On 2001.12.10, Ben Damm <email@example.com> wrote:
> How can we measure reproductive success solely on the basis of whether
> offspring live long enough to produce offspring? For social
> creatures, whether offspring survive is greatly influenced by the
> social environment in which they are brought up in and survive in.
The recent "cloning scare" that genetic engineering and cloning
techniques will allow us to produce "designer humans" is why
we might measure reproductive success solely on the basis of whether
offspring live long enough to produce offspring -- basically,
pass on their genetic material into the next generation so that
there's representation in the population of their genes.
How are the two ideas relevant?
Currently, you ensure your genes will survive by reproducing.
If you want your genes to become the majority in the gene pool,
you do this in two ways: out-reproducing everyone else, and/or
eliminating others from the gene pool. Cloning/GE introduces
a third option.
The fear is that through cloning/GE, there will be an artificial
imbalance in the way genetic populations evolve and self-regulate.
Population will be over-run by "designer humans", potentially
those who have genetics that are not naturally possible via
One of the things keeping this aspect in check is indeed
social influence: people's resistance to allowing this to
happen. Yes, social influence does contribute to reproductive
success at many levels.
However, in the end, the only thing that matters (or counts)
is whose genes make it into the next generation. The presumption
is that societies where social influence exerts positive forces
on reproductive success will strive and outnumber those that
do not have this property. Then, what of the hypothetical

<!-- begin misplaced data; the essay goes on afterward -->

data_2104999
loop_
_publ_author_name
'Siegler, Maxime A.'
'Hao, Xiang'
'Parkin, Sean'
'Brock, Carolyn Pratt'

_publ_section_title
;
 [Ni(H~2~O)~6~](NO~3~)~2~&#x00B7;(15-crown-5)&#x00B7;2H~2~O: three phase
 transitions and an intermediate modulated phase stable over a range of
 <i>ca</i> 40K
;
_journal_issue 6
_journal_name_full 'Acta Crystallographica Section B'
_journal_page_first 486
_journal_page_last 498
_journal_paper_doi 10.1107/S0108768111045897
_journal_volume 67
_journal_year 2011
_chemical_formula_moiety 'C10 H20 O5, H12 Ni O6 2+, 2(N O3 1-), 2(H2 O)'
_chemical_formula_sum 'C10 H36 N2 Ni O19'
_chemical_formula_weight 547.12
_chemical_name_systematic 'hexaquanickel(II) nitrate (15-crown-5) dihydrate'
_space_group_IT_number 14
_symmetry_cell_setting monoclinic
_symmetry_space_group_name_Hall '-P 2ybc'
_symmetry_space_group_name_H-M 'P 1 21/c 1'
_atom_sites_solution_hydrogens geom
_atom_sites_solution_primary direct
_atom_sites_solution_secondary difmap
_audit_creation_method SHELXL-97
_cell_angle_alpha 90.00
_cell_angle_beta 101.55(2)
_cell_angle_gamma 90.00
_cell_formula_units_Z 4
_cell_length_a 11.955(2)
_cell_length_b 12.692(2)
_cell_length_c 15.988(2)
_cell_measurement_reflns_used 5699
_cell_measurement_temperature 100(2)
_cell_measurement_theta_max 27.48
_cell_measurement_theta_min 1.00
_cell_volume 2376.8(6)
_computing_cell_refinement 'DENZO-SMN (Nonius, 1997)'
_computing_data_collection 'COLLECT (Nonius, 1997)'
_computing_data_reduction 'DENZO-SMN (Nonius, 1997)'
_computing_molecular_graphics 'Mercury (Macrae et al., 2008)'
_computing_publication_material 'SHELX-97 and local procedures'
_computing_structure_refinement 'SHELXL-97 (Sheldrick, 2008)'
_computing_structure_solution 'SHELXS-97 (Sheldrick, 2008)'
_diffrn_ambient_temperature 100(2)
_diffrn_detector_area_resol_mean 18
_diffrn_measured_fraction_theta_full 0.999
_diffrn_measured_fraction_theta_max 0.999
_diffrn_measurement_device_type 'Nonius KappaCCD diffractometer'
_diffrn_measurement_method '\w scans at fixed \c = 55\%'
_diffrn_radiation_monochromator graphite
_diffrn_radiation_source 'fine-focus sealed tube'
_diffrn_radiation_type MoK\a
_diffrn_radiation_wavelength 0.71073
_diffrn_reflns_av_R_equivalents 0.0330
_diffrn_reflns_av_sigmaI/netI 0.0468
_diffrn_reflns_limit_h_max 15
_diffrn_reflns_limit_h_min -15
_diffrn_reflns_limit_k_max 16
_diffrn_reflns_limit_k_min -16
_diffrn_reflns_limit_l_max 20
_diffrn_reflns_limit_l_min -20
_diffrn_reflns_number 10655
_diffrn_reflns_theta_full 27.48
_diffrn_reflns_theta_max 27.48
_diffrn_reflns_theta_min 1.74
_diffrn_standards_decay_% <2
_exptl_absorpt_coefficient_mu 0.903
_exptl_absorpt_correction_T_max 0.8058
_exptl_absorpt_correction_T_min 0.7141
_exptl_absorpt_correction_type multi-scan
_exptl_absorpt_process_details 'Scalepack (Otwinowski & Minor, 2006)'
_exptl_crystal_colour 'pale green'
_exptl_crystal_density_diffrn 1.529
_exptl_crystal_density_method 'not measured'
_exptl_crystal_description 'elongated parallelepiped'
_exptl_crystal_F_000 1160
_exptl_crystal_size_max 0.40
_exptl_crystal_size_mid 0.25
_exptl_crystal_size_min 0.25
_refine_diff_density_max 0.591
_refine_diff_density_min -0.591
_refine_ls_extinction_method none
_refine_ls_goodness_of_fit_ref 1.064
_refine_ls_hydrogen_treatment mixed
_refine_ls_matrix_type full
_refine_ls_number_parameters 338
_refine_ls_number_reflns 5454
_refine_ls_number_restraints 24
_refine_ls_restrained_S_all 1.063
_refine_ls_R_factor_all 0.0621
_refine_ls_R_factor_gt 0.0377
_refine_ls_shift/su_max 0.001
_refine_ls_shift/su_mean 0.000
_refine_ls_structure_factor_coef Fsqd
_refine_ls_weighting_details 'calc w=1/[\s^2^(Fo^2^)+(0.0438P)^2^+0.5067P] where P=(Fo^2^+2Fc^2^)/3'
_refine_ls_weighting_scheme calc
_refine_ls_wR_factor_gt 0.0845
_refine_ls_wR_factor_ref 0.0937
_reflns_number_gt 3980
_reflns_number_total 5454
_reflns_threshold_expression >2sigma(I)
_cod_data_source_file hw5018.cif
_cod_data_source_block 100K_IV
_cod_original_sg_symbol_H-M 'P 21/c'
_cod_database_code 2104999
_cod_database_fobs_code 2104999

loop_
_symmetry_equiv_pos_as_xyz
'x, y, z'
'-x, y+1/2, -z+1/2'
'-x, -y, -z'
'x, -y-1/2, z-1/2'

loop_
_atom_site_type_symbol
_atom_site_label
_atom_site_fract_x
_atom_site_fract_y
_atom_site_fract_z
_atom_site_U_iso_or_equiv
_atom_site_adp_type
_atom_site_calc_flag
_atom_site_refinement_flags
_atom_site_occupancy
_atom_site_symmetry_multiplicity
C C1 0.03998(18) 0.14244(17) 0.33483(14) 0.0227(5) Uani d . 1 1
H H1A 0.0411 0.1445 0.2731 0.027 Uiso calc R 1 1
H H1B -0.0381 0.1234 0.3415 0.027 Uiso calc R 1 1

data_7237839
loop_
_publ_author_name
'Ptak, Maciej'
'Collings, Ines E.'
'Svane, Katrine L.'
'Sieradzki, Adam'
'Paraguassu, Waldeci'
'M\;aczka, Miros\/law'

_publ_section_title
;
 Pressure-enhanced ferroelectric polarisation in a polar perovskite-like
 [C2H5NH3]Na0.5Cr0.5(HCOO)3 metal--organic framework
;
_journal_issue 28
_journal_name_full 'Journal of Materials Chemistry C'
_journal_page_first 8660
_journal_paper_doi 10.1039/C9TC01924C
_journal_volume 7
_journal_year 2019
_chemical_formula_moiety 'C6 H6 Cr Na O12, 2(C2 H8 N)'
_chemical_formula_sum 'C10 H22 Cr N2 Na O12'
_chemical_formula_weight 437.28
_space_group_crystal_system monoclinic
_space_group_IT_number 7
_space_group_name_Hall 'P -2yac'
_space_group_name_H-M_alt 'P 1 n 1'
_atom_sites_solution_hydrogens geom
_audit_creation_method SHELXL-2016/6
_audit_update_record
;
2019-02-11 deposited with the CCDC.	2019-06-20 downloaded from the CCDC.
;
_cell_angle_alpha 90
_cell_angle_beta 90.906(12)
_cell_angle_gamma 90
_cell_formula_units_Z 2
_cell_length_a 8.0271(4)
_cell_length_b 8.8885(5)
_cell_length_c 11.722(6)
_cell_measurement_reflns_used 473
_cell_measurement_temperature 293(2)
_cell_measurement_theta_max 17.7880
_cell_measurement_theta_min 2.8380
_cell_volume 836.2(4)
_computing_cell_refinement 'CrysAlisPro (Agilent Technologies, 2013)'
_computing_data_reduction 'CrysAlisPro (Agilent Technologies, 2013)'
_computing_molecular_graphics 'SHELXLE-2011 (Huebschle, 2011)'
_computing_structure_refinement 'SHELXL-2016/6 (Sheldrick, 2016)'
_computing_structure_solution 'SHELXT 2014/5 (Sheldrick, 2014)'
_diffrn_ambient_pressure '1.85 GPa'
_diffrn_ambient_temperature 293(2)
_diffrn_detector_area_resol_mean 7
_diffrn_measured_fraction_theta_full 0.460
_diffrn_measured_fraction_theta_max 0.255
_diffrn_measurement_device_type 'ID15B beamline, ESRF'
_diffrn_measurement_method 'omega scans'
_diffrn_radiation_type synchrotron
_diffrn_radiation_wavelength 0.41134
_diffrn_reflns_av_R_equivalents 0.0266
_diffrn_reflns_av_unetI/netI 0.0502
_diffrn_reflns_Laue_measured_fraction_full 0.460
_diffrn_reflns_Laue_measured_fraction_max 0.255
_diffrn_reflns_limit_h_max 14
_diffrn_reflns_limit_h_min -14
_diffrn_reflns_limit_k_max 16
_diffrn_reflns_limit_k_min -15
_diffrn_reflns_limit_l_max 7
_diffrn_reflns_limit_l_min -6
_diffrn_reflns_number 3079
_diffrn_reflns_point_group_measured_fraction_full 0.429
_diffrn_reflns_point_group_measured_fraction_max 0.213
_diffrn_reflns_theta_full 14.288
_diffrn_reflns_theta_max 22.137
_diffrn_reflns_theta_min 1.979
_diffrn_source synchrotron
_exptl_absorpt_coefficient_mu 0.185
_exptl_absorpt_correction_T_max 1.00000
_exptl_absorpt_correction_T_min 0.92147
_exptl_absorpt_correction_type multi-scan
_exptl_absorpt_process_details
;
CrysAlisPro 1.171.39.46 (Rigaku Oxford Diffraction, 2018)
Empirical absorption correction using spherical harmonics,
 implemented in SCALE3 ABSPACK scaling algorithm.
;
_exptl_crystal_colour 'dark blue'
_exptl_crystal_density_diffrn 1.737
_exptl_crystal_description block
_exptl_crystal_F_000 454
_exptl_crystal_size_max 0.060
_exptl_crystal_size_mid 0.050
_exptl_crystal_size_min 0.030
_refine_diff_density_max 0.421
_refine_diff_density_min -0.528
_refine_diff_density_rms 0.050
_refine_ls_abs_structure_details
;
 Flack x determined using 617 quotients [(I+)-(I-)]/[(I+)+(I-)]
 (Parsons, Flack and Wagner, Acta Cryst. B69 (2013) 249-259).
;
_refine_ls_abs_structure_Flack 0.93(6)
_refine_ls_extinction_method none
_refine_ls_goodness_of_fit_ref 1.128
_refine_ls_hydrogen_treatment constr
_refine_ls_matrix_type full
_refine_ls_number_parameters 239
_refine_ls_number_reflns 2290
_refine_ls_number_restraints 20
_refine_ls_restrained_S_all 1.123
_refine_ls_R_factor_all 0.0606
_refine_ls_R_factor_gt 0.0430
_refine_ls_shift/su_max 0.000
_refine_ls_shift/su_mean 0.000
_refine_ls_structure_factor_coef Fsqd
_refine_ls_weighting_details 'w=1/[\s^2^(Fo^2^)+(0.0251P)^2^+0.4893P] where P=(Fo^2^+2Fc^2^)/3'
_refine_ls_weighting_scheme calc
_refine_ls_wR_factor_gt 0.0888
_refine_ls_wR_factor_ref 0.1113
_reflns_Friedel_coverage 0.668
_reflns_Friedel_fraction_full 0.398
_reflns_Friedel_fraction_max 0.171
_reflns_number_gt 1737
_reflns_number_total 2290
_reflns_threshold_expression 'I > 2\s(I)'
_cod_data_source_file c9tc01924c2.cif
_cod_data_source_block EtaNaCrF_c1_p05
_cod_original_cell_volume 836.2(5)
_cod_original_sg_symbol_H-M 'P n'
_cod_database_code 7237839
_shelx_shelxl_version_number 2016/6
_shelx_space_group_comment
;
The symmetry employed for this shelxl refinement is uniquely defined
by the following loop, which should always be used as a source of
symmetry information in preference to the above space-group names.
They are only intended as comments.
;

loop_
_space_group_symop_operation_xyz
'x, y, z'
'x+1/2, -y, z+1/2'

society that influences its members to "rape" its members in
order to make reproduction a one-sided affair? Why would it
be hard to imagine this society thriving? Or a society that
influences its members to be promiscuous and reproduce ad-hoc
with anyone capable and mature? For the moment, ignore resource
limitation problems (food, space, etc.) -- perhaps someday those
will be "solved" sufficiently for them to no longer even be
a problem, anyhow.
Another (somewhat unrelated) scary thought experiment:
People fear cloning/GE used to produce "designer humans" that
are better than organic/natural humans. Has anyone discussed
the fear of using cloning/GE as a weapon?
(I'm sure there's lots of ethics discussions around weaponizing
of cloning/GE, that I haven't read yet.)
Basically, imagine a wealthy hate organization that wants to
rid the world of black people. They genetically engineer black
males with latent genes that causes infertility and homosexuality
(thanks for mentioning them, Ben). The first generation of
engineered (and possibly more) don't exhibit these traits.
After a number of generations, all of the decendants of this
weaponized population are either infertile, or have no instinctive
desire to reproduce, or both. Effectively, you could wipe out
a large slice of the black (and yes, of course, the other colors
that mated with the weaponized genes) population, and by the
time it was known about, it would be too late (well, without
more cloning/GE to undo the damage, of course).
Similar to the conspiracy theory behind HIV/AIDS, but I think
this one is a lot scarier. Unless, genetic testing becomes
as accessible as HIV testing ...
-- Dossy Shiobara mail: firstname.lastname@example.org Panoptic Computer Network web: http://www.panoptic.com/ "He realized the fastest way to change is to laugh at your own folly -- then you can let go and quickly move on." (p. 70)
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